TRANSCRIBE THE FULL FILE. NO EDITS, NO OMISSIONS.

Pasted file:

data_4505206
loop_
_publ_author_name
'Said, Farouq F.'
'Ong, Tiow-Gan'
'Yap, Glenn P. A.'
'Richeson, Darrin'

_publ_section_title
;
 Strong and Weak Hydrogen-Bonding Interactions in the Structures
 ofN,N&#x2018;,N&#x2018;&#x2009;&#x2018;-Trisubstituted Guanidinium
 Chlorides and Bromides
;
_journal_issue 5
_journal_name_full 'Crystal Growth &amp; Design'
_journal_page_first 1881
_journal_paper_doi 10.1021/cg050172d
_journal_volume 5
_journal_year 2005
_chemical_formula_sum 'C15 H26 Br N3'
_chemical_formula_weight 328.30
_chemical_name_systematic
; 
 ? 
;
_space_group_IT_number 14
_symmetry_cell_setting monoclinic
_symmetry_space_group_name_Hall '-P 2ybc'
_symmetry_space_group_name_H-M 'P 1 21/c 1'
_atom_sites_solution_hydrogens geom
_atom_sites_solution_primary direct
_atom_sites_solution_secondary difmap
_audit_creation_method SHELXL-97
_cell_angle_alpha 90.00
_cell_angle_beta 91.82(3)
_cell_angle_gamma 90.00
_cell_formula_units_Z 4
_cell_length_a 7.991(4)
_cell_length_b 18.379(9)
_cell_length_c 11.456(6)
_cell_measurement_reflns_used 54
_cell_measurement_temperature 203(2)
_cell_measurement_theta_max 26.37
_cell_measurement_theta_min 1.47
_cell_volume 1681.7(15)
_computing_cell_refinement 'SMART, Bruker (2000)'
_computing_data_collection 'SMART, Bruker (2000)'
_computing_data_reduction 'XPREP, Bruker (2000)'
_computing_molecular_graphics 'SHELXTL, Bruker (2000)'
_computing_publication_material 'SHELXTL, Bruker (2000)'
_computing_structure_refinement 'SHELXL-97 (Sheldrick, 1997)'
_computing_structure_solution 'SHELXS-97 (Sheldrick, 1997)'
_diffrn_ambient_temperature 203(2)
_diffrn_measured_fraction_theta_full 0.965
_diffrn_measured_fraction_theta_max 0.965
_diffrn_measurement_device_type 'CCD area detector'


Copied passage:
data_4505206
loop_
_publ_author_name
'Said, Farouq F.'
'Ong, Tiow-Gan'
'Yap, Glenn P. A.'
'Richeson, Darrin'

_publ_section_title
;
 Strong and Weak Hydrogen-Bonding Interactions in the Structures
 ofN,N&#x2018;,N&#x2018;&#x2009;&#x2018;-Trisubstituted Guanidinium
 Chlorides and Bromides
;
_journal_issue 5
_journal_name_full 'Crystal Growth &amp; Design'
_journal_page_first 1881
_journal_paper_doi 10.1021/cg050172d
_journal_volume 5
_journal_year 2005
_chemical_formula_sum 'C15 H26 Br N3'
_chemical_formula_weight 328.30
_chemical_name_systematic
; 
 ? 
;
_space_group_IT_number 14
_symmetry_cell_setting monoclinic
_symmetry_space_group_name_Hall '-P 2ybc'
_symmetry_space_group_name_H-M 'P 1 21/c 1'
_atom_sites_solution_hydrogens geom
_atom_sites_solution_primary direct
_atom_sites_solution_secondary difmap
_audit_creation_method SHELXL-97
_cell_angle_alpha 90.00
_cell_angle_beta 91.82(3)
_cell_angle_gamma 90.00
_cell_formula_units_Z 4
_cell_length_a 7.991(4)
_cell_length_b 18.379(9)
_cell_length_c 11.456(6)
_cell_measurement_reflns_used 54
_cell_measurement_temperature 203(2)
_cell_measurement_theta_max 26.37
_cell_measurement_theta_min 1.47
_cell_volume 1681.7(15)
_computing_cell_refinement 'SMART, Bruker (2000)'
_computing_data_collection 'SMART, Bruker (2000)'
_computing_data_reduction 'XPREP, Bruker (2000)'
_computing_molecular_graphics 'SHELXTL, Bruker (2000)'
_computing_publication_material 'SHELXTL, Bruker (2000)'
_computing_structure_refinement 'SHELXL-97 (Sheldrick, 1997)'
_computing_structure_solution 'SHELXS-97 (Sheldrick, 1997)'
_diffrn_ambient_temperature 203(2)
_diffrn_measured_fraction_theta_full 0.965
_diffrn_measured_fraction_theta_max 0.965
_diffrn_measurement_device_type 'CCD area detector'